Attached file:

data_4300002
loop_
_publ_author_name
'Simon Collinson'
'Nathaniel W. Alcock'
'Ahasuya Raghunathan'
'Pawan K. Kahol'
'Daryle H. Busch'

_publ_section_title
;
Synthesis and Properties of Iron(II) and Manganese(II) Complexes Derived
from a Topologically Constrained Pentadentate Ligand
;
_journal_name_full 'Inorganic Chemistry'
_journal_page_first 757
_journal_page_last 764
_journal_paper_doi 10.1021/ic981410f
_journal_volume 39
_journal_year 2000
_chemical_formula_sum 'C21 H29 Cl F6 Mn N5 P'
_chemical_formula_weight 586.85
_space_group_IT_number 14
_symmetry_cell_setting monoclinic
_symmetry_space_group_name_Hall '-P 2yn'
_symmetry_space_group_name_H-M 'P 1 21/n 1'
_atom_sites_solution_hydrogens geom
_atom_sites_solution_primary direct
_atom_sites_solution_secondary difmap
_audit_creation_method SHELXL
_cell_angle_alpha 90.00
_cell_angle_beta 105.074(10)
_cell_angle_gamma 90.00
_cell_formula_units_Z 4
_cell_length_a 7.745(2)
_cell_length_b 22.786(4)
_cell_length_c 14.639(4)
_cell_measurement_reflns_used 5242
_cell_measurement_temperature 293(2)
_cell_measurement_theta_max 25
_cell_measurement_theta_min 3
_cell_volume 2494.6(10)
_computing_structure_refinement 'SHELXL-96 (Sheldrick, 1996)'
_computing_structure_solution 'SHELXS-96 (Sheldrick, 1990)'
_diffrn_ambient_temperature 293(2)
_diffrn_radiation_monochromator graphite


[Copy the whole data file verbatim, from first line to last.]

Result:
data_4300002
loop_
_publ_author_name
'Simon Collinson'
'Nathaniel W. Alcock'
'Ahasuya Raghunathan'
'Pawan K. Kahol'
'Daryle H. Busch'

_publ_section_title
;
Synthesis and Properties of Iron(II) and Manganese(II) Complexes Derived
from a Topologically Constrained Pentadentate Ligand
;
_journal_name_full 'Inorganic Chemistry'
_journal_page_first 757
_journal_page_last 764
_journal_paper_doi 10.1021/ic981410f
_journal_volume 39
_journal_year 2000
_chemical_formula_sum 'C21 H29 Cl F6 Mn N5 P'
_chemical_formula_weight 586.85
_space_group_IT_number 14
_symmetry_cell_setting monoclinic
_symmetry_space_group_name_Hall '-P 2yn'
_symmetry_space_group_name_H-M 'P 1 21/n 1'
_atom_sites_solution_hydrogens geom
_atom_sites_solution_primary direct
_atom_sites_solution_secondary difmap
_audit_creation_method SHELXL
_cell_angle_alpha 90.00
_cell_angle_beta 105.074(10)
_cell_angle_gamma 90.00
_cell_formula_units_Z 4
_cell_length_a 7.745(2)
_cell_length_b 22.786(4)
_cell_length_c 14.639(4)
_cell_measurement_reflns_used 5242
_cell_measurement_temperature 293(2)
_cell_measurement_theta_max 25
_cell_measurement_theta_min 3
_cell_volume 2494.6(10)
_computing_structure_refinement 'SHELXL-96 (Sheldrick, 1996)'
_computing_structure_solution 'SHELXS-96 (Sheldrick, 1990)'
_diffrn_ambient_temperature 293(2)
_diffrn_radiation_monochromator graphite